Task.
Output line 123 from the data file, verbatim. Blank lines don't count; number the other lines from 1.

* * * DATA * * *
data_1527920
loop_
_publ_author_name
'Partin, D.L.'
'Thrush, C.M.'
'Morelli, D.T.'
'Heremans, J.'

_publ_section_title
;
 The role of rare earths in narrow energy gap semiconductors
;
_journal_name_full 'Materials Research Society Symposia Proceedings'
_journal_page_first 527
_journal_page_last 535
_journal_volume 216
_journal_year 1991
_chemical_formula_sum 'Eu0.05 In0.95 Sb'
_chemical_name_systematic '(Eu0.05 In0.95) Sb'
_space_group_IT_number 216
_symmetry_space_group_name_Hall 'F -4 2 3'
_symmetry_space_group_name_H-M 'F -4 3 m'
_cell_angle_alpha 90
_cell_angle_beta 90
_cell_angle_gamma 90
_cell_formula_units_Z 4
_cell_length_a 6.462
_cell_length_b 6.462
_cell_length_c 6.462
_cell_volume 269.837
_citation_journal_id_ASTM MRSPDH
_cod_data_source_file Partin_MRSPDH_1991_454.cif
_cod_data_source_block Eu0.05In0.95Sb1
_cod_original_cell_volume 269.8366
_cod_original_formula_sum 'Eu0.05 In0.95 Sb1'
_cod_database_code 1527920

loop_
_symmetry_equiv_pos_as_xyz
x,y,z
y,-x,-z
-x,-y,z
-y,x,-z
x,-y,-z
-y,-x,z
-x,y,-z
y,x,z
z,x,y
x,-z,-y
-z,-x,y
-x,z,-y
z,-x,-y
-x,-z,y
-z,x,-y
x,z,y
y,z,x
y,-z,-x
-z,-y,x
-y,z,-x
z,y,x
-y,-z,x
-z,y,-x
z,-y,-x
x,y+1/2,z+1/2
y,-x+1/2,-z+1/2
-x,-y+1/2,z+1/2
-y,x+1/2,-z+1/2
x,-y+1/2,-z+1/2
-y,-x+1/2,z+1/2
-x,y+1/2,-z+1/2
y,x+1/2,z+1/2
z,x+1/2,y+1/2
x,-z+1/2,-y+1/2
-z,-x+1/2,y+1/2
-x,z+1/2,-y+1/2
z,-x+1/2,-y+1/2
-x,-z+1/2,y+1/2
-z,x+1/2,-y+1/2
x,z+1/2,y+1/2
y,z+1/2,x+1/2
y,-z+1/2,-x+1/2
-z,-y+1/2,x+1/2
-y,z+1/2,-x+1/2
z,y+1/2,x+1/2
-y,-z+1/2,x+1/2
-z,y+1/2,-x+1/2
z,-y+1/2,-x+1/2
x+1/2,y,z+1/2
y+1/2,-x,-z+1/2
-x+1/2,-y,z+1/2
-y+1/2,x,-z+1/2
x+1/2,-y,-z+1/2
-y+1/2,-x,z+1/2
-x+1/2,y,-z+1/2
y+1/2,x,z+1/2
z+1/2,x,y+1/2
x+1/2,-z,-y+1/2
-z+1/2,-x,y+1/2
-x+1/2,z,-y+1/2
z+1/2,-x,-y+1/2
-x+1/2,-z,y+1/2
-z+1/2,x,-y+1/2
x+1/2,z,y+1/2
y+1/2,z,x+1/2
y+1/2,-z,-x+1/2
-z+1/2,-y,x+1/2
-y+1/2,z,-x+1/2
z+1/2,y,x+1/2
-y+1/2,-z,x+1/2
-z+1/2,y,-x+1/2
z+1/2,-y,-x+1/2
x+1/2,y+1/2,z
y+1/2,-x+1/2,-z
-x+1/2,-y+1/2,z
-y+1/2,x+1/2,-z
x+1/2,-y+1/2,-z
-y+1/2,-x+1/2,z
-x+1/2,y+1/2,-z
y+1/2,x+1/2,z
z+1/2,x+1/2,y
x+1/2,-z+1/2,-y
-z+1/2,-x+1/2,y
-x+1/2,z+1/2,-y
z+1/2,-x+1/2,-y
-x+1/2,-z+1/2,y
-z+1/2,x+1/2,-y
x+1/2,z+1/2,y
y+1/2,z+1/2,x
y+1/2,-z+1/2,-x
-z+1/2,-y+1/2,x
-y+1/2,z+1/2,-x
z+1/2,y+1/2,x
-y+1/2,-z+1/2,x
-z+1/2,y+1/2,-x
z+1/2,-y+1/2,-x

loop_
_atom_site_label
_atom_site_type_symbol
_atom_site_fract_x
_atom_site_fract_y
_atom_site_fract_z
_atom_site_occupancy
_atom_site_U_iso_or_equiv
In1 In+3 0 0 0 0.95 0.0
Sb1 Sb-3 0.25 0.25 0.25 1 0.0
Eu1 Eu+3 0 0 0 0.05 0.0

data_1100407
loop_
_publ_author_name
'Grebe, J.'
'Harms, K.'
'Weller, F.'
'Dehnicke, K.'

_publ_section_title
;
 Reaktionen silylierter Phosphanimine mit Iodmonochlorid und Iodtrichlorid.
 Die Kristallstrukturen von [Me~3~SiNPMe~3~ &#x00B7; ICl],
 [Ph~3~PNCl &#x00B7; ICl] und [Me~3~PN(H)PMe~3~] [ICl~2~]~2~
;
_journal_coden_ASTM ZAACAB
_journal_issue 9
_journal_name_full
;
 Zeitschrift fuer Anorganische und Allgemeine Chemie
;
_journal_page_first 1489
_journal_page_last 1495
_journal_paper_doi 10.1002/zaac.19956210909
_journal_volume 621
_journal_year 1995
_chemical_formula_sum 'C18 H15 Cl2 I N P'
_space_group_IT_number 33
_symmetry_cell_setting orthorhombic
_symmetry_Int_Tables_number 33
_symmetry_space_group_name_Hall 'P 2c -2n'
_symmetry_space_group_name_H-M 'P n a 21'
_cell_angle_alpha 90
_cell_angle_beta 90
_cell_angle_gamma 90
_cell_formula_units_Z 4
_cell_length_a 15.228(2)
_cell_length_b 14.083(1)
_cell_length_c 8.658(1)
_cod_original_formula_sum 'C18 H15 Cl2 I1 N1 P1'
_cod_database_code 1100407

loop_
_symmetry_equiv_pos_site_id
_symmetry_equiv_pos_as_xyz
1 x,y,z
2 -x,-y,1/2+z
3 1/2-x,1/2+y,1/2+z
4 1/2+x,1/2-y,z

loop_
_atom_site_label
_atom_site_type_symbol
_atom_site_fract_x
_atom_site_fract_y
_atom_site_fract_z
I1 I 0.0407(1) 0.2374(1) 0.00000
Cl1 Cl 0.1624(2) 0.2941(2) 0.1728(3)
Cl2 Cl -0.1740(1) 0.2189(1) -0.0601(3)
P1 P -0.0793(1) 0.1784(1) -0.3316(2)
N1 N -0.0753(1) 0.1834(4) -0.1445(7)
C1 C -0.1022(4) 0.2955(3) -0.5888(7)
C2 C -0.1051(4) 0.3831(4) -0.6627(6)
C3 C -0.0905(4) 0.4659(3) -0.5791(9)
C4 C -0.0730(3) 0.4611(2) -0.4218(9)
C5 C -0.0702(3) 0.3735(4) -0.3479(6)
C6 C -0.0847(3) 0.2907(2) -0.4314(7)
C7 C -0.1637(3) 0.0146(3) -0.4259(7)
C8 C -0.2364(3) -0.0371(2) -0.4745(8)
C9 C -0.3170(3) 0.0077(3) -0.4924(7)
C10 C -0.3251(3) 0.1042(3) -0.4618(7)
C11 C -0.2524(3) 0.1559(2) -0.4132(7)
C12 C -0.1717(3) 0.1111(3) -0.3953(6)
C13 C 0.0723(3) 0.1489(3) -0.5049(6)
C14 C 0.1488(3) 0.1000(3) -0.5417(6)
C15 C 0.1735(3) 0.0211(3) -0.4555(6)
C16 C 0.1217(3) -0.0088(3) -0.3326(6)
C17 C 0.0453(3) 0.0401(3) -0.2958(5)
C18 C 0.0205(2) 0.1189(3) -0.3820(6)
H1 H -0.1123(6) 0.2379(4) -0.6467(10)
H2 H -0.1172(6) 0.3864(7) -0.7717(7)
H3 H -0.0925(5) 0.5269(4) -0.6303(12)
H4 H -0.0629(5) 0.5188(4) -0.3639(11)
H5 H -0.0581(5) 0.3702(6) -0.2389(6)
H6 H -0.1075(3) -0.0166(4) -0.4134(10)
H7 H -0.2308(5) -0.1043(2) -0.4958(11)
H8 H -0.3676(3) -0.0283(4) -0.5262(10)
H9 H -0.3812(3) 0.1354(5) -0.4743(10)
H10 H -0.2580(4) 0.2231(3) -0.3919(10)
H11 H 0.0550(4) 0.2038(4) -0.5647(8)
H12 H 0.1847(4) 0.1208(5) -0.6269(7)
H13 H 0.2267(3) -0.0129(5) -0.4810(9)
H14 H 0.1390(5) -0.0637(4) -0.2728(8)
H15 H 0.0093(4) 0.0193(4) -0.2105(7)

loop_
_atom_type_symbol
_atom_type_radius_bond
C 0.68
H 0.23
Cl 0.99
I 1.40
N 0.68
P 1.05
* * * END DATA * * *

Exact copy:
-x+1/2,-z+1/2,y